You probably already know that IRM is Martin Bladh, Erik Jahrl, and Mikael Oretoft of Sweden, and that they are an industrial noise/power electronics outfit that have been around since the late 90's. For those who need a stylistic frame of reference, think Brighter death Now. 'Closure' is the last chapter of a trilogy which began with 'Indications of Nigredo' (12"), continued with 'Order4' (CD) and ends here with this one. Along the way IRM has been refining its technique and changing direction a bit which was hinted at on 'Order4'. 'Closure' paints a new picture for IRM, one that is bound to leave a lasting impression and could even be taken as their "masterpiece". Divided into 9 tracks ("Closure I-IX"), the listener's attention is gotten with three thudding bangs accompanied by an old style TV drone tone, then the processed vocal and a mix of electronic noise comes in. Processing on the voice is a heavy wavering flanging that garble the voice for understanding the words but not the malevolent feeling behind it. Towards the end of this first track the voice engages in some type of indecipherable chanting audible in the background. This blends seamlessly into the next track, a blend of noise and mournful electronic cries and the processed voice returns. Syllables are drawn out for effect in a dramatic infernal recitation. If you want to know what that voice is saying, you can follow along with the lyrics in the 20 page booklet accompanying the CD. The scene changes dramatically in part 3, as you hear a slowly ticking clock or metronome the ambience of a crowd and morose narration (in a normal and unprocessed voice) describing a strange theatrical event while an intermittent ringing tone plays over some melancholy bass guitar playing. You suddenly realize that the narrator is an assassin who shoots the actor on the stage who is himself! It's a nightmare sequence that unfolds in sublime horror accompanied by sobs of various voices. The performance then being over, the spotlight goes out, the audience leaves and we are left with waves of noise, a music box playing an old march melody winding down, and a low, murmuring chanting voice with various ephemeral clattering noises.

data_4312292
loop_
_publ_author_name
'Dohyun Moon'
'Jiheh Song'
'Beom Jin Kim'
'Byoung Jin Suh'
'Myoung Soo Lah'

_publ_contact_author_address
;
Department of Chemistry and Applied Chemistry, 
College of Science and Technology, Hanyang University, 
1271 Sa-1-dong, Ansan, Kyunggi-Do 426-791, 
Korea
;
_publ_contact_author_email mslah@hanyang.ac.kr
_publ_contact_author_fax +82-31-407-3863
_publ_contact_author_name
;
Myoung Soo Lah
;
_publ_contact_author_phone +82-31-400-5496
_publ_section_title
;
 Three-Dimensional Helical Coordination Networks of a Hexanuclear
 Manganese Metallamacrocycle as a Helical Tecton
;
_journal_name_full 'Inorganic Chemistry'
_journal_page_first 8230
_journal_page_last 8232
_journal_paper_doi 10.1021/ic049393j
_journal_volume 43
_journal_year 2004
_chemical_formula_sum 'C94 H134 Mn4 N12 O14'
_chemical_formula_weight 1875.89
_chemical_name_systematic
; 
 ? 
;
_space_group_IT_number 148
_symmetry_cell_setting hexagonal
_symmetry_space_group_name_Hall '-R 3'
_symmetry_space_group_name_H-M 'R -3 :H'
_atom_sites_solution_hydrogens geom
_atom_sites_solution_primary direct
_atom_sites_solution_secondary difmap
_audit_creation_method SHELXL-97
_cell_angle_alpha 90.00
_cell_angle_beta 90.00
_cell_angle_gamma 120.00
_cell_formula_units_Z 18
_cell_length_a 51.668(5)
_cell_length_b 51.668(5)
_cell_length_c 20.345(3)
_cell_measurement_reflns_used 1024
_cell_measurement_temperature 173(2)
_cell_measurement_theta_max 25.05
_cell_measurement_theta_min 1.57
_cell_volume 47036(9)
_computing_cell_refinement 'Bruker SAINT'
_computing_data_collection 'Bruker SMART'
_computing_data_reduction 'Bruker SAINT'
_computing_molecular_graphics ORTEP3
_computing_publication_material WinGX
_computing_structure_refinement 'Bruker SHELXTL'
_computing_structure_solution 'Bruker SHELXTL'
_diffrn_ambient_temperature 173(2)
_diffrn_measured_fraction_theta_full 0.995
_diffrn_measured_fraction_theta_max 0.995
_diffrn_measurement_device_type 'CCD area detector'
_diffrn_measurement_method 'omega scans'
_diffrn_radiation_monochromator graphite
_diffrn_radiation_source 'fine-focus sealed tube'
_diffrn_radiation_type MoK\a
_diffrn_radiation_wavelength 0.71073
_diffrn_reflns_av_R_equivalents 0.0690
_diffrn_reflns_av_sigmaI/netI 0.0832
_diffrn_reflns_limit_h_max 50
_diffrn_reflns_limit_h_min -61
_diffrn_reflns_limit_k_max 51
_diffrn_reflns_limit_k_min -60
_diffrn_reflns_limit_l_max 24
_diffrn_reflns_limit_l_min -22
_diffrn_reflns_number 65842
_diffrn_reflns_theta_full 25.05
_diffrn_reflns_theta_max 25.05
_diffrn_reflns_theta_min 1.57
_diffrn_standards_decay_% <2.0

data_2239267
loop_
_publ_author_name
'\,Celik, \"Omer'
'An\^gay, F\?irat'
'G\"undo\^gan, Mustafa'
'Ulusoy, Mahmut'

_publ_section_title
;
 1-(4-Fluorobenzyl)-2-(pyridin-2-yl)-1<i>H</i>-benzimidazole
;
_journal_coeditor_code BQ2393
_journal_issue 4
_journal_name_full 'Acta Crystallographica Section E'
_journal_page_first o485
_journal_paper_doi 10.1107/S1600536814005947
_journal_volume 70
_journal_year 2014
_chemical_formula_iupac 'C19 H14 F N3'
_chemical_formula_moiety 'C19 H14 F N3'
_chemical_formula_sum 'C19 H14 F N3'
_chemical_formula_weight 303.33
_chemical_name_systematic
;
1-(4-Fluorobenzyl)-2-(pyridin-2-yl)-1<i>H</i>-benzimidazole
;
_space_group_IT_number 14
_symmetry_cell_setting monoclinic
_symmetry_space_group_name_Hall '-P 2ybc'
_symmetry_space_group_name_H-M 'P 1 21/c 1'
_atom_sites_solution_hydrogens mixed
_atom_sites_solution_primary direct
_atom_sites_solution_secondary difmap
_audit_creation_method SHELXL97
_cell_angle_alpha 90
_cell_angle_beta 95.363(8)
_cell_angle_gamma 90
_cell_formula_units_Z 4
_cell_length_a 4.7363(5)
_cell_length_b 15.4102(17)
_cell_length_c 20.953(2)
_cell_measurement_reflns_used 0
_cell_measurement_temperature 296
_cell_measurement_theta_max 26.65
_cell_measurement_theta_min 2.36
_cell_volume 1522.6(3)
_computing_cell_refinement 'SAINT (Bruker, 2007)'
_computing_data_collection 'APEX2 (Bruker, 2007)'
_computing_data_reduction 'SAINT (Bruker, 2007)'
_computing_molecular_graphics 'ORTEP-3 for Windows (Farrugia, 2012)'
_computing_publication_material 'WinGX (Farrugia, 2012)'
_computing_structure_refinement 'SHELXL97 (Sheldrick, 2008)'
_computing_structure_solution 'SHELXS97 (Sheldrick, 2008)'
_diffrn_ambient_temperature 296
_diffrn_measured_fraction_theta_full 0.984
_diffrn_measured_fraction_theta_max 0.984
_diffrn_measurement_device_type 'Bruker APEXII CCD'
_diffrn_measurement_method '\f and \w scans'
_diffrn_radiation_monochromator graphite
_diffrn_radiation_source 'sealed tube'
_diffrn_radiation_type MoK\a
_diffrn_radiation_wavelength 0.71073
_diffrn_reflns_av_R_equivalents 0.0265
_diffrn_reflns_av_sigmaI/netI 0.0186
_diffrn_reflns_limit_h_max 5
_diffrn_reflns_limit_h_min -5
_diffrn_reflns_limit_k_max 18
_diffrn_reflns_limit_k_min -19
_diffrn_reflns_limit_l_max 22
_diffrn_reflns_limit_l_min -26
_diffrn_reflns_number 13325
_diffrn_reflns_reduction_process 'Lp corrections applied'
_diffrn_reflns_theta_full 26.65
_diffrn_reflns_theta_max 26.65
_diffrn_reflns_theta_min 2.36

The processed voice returns again reciting "cranium-crack-hammer, temple=blast-wall, lead-brain-flow, hung-sinew-chord, loose-car-thread, scratch-scale-line...DEAD-TIME-BLIND, DEAD-TIME-ONAN..." and more, to a slow doom beat and ringing tone in the background. This in itself is quite theatrical. Part 5 sounds like the eternal wail of souls punctuated by death knell thuds with various pitches of electronic noise drones ending with a decrepit voice singing about "a hellhound on my trail". Part 6 has a thrumming machine beat loop and singular sine wave drone while an interviewer asks stock one-word questions (name, alias, sex, age height, weight, etc.) and the respondent gives vague but surprising one-word answers. It could almost be a word association game. Another more piercing electronic drone tone takes over and then breaks into Part 7 with a blast of cacophonous noise and another recitation from the processed voice. I won't quote the words, but suffice to say the lyrics are rather morbid, to say the least. The noise blasts even more intensely at the end and the garbled voice is drown in an electronic storm. Part 8 takes us back to that theatrical event from Part 3 but with a completely different perspective. Part 9 is a reprise of Part 4, again from another perspective, more on the lunatic fringe order of things. I should mention that the work of guest percussionist Ulrik Nilsson is excellent throughout where he is employed, and another guest on this album is English cellist Jo Quail, but I was hard-pressed to pick her out amidst the chaotic sonics.